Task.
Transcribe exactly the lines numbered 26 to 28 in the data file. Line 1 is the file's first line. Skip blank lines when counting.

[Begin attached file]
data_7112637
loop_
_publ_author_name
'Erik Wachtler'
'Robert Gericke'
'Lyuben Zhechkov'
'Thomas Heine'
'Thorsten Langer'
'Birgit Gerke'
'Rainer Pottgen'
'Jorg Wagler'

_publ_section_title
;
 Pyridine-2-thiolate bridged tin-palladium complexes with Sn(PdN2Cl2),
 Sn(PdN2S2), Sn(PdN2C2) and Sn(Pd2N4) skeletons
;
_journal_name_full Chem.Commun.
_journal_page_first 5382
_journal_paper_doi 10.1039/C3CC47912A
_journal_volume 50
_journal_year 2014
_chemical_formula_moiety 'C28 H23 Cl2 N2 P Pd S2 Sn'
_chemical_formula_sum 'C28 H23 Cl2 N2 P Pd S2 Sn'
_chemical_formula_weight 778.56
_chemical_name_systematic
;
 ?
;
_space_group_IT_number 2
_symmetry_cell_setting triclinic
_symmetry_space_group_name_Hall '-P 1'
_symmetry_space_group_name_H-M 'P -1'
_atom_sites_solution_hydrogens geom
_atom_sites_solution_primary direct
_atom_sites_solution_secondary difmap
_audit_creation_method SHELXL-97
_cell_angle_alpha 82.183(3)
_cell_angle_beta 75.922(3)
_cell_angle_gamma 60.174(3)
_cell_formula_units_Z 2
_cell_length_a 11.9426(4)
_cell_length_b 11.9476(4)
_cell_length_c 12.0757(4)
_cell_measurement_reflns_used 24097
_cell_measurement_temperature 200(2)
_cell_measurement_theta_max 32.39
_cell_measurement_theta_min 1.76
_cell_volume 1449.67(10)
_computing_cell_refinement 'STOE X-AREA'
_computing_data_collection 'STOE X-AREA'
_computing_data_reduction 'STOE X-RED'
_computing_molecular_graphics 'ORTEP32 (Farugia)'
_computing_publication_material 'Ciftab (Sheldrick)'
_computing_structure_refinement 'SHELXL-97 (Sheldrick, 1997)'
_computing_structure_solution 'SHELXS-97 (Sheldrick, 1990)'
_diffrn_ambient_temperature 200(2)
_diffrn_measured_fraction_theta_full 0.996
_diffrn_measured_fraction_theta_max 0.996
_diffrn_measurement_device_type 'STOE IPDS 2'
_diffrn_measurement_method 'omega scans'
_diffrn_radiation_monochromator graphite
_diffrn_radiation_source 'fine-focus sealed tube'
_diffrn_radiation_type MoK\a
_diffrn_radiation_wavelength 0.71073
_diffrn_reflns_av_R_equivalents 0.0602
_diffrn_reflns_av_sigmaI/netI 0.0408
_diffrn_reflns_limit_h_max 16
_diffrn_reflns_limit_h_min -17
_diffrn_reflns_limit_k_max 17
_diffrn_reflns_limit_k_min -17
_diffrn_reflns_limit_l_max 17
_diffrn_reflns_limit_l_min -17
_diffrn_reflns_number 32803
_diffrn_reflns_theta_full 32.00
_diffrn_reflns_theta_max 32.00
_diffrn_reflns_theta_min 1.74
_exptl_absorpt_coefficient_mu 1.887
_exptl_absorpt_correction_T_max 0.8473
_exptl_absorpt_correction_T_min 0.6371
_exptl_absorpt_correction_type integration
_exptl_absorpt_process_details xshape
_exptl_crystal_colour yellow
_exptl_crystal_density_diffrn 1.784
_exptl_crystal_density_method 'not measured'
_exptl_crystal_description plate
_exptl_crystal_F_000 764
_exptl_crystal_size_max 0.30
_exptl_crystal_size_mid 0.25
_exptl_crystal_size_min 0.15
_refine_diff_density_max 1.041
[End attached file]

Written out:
;
 ?
;